As a story goes, a man acquired a new property. After some time and effort, he had managed to renovate and to clean it up. He had also taken time to replace his appliances which were short-circuiting or had worn out due to wear and tear. As part of the renovation process, he had also installed a new security system that required thumbprint and retina access and could only be unlocked by him.
One day, as he was cleaning his counter-top, the door bell rang. “Oh I have guests?” He thought to himself, “Okay, maybe it’s time to have a party to celebrate my new property.” peering through the door, he saw a group of finely dressed people. “Well, great! They seem to be good enough people. Let me open the door to them.”
There were seven guests that the man welcomed in.
The first came in and scoffed haughtily at his surroundings, then gingerly sat on the couch while giving an disapproving look. The second came in, and laid sloppily on the couch. The third had a pizza on hand and immediately took to wolfing it down.
The fourth was dressed albeit salaciously and flirted with the owner on the way in. The fifth was angry about something and fumed in resentment. The sixth remarked, “Oh what a nice place you have. It is so much better than mine.” The seventh came in as he closed a business deal on his mobile. “That’s a deal. Now money is rolling in! More money! More!”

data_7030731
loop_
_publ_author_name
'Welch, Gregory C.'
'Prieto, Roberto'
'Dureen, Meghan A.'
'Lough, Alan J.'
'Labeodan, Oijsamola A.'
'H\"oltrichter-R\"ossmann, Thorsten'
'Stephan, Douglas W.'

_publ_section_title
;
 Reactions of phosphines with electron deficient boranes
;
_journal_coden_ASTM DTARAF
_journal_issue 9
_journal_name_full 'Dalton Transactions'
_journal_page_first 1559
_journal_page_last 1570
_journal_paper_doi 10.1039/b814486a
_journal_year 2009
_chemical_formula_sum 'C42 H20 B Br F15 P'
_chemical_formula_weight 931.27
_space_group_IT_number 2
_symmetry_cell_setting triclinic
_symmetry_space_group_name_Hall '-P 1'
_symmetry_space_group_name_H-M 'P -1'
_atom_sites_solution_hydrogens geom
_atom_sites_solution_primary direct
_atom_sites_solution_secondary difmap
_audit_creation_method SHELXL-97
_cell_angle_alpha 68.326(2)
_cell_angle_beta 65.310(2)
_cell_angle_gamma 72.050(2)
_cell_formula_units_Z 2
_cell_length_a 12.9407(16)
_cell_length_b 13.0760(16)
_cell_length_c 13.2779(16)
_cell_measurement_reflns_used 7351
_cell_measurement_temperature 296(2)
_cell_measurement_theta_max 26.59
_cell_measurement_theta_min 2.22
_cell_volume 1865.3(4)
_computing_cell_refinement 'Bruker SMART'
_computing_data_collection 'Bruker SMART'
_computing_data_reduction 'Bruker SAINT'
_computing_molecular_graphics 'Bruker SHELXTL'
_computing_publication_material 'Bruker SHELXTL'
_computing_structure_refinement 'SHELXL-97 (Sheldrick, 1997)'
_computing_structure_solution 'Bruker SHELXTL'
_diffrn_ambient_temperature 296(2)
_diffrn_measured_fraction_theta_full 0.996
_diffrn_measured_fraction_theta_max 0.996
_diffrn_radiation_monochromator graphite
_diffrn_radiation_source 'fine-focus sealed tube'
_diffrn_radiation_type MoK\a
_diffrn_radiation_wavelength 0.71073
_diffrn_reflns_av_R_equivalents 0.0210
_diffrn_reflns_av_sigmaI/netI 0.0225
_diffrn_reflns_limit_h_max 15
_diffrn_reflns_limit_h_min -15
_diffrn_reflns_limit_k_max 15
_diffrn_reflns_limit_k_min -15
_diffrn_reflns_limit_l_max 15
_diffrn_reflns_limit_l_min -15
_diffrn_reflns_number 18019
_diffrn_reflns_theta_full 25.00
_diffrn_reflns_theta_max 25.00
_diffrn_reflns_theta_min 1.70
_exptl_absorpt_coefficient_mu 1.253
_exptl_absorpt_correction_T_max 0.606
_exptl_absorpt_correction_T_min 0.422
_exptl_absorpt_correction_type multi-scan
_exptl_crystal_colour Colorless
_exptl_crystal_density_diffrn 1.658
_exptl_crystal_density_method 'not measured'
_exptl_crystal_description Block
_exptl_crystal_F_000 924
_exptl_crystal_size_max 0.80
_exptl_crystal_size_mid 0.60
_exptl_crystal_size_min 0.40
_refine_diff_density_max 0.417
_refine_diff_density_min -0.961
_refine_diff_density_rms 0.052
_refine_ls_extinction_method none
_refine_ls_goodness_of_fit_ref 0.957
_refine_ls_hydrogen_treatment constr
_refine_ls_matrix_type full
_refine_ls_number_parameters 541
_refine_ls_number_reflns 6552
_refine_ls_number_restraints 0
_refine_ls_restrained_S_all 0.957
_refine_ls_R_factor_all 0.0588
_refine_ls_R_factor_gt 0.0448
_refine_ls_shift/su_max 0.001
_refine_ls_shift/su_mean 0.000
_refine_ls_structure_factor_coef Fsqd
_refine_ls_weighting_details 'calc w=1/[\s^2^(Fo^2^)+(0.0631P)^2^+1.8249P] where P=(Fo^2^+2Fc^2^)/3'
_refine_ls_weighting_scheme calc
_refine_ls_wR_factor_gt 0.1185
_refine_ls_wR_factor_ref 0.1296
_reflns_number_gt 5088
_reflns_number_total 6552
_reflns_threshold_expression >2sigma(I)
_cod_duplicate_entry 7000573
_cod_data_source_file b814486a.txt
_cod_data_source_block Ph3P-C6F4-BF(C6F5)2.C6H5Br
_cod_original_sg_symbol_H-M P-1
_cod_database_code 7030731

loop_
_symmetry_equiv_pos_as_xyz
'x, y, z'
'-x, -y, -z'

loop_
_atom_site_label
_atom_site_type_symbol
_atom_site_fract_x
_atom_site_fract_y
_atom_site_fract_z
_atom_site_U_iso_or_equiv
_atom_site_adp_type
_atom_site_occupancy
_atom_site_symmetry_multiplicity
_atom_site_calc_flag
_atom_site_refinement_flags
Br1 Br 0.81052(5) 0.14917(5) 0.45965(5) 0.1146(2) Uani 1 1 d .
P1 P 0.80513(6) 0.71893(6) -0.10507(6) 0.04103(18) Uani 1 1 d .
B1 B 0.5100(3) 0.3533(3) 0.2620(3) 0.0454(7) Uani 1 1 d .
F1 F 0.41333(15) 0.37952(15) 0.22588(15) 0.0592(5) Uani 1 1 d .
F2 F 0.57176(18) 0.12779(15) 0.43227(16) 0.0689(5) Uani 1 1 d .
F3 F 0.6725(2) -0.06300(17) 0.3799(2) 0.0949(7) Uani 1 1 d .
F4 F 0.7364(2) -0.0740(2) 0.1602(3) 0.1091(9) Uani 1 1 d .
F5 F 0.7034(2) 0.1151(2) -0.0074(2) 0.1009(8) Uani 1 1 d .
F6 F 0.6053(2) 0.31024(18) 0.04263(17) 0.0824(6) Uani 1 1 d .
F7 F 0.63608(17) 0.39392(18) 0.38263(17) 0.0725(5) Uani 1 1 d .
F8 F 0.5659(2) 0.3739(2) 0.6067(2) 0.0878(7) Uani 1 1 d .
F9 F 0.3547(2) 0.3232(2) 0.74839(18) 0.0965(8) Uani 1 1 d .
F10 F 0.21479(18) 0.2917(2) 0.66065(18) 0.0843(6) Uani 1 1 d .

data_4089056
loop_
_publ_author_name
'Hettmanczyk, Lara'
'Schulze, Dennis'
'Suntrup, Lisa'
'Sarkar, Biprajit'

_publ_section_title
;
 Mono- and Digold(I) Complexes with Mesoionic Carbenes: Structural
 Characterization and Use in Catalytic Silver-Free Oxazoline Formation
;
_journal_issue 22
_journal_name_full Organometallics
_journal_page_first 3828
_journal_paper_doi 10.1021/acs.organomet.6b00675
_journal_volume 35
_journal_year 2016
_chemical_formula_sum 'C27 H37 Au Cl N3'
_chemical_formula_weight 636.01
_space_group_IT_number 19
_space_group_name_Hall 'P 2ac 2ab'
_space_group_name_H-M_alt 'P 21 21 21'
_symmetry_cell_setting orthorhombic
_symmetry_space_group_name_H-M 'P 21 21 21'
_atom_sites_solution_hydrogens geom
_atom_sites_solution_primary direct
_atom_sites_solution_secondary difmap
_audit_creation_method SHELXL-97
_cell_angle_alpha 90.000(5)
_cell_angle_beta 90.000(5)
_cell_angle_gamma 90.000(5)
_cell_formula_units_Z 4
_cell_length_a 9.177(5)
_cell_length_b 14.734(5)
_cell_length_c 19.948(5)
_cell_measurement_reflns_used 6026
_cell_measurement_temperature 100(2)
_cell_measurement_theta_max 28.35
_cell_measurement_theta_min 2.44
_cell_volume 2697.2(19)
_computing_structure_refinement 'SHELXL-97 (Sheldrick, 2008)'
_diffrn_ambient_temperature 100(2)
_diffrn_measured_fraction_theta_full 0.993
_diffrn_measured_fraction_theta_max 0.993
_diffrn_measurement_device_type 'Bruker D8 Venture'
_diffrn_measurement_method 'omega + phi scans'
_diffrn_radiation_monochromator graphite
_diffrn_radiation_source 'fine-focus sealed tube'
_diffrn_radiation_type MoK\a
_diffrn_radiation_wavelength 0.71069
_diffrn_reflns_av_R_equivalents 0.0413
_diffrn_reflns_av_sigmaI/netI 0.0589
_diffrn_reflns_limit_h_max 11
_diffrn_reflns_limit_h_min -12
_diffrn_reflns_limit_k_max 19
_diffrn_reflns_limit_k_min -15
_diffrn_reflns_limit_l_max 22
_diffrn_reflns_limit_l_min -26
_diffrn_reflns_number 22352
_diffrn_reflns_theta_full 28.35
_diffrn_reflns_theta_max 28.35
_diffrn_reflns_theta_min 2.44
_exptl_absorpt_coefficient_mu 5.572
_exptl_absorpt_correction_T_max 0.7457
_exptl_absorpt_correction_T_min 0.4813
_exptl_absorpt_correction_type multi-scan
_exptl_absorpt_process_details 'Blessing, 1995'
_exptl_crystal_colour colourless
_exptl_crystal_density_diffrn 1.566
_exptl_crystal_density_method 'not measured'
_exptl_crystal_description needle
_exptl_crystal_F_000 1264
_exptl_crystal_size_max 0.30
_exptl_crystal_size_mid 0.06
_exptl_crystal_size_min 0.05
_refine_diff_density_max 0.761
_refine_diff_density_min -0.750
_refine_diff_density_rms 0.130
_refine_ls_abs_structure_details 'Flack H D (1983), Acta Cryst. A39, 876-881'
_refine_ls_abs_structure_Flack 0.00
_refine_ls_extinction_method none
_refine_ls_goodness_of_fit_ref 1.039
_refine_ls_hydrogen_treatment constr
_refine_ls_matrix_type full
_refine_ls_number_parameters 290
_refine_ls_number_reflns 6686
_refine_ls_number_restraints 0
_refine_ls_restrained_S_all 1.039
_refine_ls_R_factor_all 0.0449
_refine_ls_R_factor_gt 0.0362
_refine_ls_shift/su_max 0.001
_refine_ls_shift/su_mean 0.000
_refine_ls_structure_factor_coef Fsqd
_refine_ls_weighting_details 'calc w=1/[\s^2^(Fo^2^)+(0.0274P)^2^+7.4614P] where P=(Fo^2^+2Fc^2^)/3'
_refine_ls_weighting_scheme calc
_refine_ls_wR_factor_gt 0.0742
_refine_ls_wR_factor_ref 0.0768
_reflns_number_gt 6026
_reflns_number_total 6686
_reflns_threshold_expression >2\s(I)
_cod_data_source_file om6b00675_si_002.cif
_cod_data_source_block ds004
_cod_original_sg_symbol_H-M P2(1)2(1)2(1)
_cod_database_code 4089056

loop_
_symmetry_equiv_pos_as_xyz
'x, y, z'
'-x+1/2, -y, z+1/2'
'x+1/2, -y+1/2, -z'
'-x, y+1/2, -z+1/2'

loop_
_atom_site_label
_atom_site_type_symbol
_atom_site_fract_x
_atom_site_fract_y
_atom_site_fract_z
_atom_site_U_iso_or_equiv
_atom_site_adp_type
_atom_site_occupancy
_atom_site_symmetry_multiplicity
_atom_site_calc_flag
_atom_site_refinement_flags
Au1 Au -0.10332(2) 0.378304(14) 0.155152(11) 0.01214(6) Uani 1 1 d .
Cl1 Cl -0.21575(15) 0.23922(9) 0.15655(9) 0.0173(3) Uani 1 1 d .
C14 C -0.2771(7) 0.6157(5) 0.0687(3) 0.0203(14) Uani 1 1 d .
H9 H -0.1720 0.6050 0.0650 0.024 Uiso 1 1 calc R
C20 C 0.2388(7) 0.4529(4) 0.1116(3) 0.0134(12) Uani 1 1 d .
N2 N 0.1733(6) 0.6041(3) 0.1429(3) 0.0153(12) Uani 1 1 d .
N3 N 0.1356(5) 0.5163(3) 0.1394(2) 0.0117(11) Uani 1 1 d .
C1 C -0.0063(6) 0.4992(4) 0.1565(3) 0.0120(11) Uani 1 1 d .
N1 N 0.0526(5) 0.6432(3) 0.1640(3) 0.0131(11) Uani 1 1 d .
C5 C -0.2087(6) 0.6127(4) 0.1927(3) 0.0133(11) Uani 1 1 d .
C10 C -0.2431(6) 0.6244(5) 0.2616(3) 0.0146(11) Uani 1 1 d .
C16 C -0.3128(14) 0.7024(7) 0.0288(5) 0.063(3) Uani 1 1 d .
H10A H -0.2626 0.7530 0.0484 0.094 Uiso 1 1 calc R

The man looked about him in dismay. He realised that he had opened his doors to some very unsavoury guests indeed, and unbeknown to him, had thought them to be honourable and honoured guests.
In the ensuing mess, the man did not realise that he had left a guest standing outside the property. This guest did not barge in rudely as the others did, but was still gently, and patiently knocking on the door.
- The property refers to the man’s heart.
- The door to our heart can only be opened by us.
- To whom are you opening the door to?
- Jesus is knocking on the door of our hearts.
- Have we invited Jesus into our heart?
- Have we left Him standing outside the door?
- Or are we more concerned with entertaining frivolous guests?
By Brian Bartholomew Tan